There are several factors to take in account. To illustrate those points, I'll use an example of a field where a user should enter a percentage in a context of a quota defined for a specific task in terms of how much disk space the task could use. 0% means the task wouldn't be able to write anything to disk; 100% means the task could fill all the disk space. Values in between mean what they mean.
As a developer, you're probably considering that the acceptable values are [0, 1, 2, 3, ⋯ 99, 100], and everything else is silly. Let's see why users could still be entering those “silly” values.
The user was entering the value 56, but mistakenly pressed Shift while entering them (for instance because on French keyboard, you have to press Shift to enter digits, and the user was constantly switching between a French keyboard and a QWERTY).
In the same way, you can get a number, with something after or before it, or in between:
Here, the user was probably entering the digits, followed by a tab to move to the next field. Instead of pressing ⇆ , the user pressed the neighbor key.
Misunderstandings and misinterpretations
An empty input is probably the most usual. The user imagined that the field was optional, or didn't know what to put in this field.
The user thought that floating point values were acceptable. Either the user is wrong, and the application should politely explain why only integer values are accepted, or the initial requirements were wrong, and it makes sense to let users enter floating point values.
The user misunderstood that when asked for the space the task could take, the app expected a number. This could indicate a poor user interface. For instance, asking the user “How much disk space should the task take?” invites to this sort of input, while a field with a percent sign following would receive less of that sort of input, because “none %” doesn't make much sense.
The user misunderstood what the percentage means in this case. Maybe the user wanted to tell that the task can take 150% of the currently used space, so if on a disk of 2 TB, 100 GB are used, the task could use 150 GB. Again, a better user interface could help. For instance, instead of having a bare input field with a percent sign appended to it, one could have this:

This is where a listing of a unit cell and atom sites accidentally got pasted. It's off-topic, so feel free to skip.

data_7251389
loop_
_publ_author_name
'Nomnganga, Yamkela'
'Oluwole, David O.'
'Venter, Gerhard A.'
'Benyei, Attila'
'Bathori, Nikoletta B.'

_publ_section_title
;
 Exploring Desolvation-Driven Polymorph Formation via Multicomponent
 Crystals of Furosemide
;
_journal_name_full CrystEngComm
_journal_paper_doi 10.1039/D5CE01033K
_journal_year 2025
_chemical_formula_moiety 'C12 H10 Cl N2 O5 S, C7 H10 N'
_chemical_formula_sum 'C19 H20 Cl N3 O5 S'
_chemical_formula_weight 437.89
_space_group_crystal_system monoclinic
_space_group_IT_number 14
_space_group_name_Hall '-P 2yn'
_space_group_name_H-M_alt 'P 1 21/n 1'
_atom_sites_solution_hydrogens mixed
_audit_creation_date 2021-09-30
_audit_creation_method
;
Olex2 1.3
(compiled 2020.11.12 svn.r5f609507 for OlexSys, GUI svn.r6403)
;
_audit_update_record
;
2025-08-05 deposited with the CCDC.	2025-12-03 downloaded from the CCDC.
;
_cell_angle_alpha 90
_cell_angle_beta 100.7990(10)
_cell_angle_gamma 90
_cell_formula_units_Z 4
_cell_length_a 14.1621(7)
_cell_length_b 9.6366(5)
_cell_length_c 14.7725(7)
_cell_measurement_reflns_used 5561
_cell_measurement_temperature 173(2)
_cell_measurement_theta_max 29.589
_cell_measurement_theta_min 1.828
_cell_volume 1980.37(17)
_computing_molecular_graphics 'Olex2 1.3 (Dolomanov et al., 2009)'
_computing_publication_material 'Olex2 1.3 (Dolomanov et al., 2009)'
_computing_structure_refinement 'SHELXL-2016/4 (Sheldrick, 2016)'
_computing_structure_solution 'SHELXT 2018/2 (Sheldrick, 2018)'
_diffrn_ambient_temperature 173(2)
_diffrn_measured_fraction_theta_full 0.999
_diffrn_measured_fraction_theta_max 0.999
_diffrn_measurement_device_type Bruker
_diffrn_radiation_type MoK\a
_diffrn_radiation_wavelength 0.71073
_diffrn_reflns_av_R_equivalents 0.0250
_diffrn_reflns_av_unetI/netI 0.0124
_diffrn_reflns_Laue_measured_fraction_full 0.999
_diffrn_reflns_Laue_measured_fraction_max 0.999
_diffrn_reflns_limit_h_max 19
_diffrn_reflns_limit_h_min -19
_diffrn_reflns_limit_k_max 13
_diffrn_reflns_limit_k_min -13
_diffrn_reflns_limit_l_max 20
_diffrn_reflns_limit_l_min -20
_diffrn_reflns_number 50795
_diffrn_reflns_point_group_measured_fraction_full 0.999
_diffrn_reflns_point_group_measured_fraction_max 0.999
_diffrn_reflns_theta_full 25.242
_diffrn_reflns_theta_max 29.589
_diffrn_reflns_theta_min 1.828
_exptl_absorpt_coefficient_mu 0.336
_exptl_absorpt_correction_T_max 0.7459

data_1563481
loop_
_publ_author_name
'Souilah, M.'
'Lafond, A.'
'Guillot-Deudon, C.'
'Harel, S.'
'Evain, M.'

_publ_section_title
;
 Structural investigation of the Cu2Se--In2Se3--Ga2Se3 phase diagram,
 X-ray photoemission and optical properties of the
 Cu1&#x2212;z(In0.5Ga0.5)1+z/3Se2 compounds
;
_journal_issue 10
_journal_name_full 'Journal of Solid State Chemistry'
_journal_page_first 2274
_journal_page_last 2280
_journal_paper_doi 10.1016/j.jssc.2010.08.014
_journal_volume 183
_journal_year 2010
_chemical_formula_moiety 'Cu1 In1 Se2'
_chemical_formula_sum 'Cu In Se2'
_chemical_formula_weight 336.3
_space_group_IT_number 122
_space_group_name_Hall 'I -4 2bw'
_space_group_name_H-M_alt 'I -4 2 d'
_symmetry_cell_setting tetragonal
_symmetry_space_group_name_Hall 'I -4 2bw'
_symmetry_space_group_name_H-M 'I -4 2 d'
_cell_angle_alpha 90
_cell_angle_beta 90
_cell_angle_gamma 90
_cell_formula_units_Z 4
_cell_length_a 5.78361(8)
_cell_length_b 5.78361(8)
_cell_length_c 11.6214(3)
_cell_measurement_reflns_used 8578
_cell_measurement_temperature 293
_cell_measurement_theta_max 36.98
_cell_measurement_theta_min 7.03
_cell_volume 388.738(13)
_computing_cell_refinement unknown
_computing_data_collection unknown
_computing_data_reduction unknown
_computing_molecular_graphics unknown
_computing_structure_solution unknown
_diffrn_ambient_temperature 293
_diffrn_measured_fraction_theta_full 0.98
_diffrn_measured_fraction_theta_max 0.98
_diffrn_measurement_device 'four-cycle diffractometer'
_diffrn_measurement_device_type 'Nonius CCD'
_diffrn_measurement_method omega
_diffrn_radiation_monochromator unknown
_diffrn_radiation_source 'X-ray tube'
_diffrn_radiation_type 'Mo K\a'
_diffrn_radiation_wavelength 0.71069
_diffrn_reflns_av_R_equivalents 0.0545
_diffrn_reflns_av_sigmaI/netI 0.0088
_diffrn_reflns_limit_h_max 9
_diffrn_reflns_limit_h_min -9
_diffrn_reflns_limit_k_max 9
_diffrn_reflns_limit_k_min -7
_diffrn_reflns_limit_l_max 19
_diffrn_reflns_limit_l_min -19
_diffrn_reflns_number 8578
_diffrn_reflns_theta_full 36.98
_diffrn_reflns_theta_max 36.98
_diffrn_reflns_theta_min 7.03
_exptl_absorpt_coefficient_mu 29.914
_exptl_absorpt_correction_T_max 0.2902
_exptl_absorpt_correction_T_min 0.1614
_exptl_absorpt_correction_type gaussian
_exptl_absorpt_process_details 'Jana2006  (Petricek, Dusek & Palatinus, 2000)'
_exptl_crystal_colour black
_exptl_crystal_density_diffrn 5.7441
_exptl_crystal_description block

[____] % of disk space (2 TB)
When the user starts typing, it would change the text on the fly to become this:
[5___] % of disk space (102.4 GB of 2 TB)
Large numbers or numbers with a floating point can be represented differently. For instance, a number 1234.56 could be written like that:
1,234.56. Depending on the culture, the text representation of the same number would differ. In French, the same number will be written like this:
1 234,56. See, a comma where you wouldn't expect one, and a space.
Always expecting a specific format using a specific locale would get you in trouble sooner or later, because users from different countries would have different habits of writing numbers, dates and time, etc.
Humans vs. computers
Ordinary humans don't think the same way as computers. “Twenty-four” is an actual number, independently of what a PC would tell you.
Although (1) most systems don't handle at all this type of input and (2) nearly every user wouldn't imagine entering a number written in full letters, it doesn't mean that such input is silly. In About Face 3, Alan Cooper makes a point that not handling such inputs is indicative of the inability of computers to adapt to humans, and ideally, the interface should be able to handle those inputs correctly.
The only thing I have to add to Alan Cooper's book is that in many cases, numbers are written in digits by mistake. The fact that computers expect their users to make mistakes (and won't tolerate a user who writes correctly) is annoying.
Unicode reserves its own surprises: characters which could look the same are not the same. Not convinced? Copy-paste
"5𝟨" === "56" to the developer tools of your browser, and press Enter.
The reason that those string are not equal is that the Unicode character
𝟨 is not the same as the character
6. This would create a situation where an angry customer would call, telling that your app is not working, providing a screenshot of an input which looks legit, and your app claiming that the input is invalid.
Why would anyone enter a Unicode character which looks like a digit, you would ask? While I wouldn't expect a user entering one unintentionally, a copy-paste from a different source could cause that, and I had a case where the user actually did such copy-paste of a string which contained an Unicode character which wouldn't appear on screen.
Those are the cases you get for an elementary number input field. I would let you imagine what you can have to handle for more complex forms, such as a date, or an address.
My answer is focused on what you called “silly” input. Testing is not about checking the happy paths; it's also about checking that you app doesn't break when a malicious user is intentionally entering weird things, trying to break it. This means that when you're asking for a percentage, you also have to test what happens when the user is responding with a string containing 1,000,000 characters, or a negative number, or a bobby table.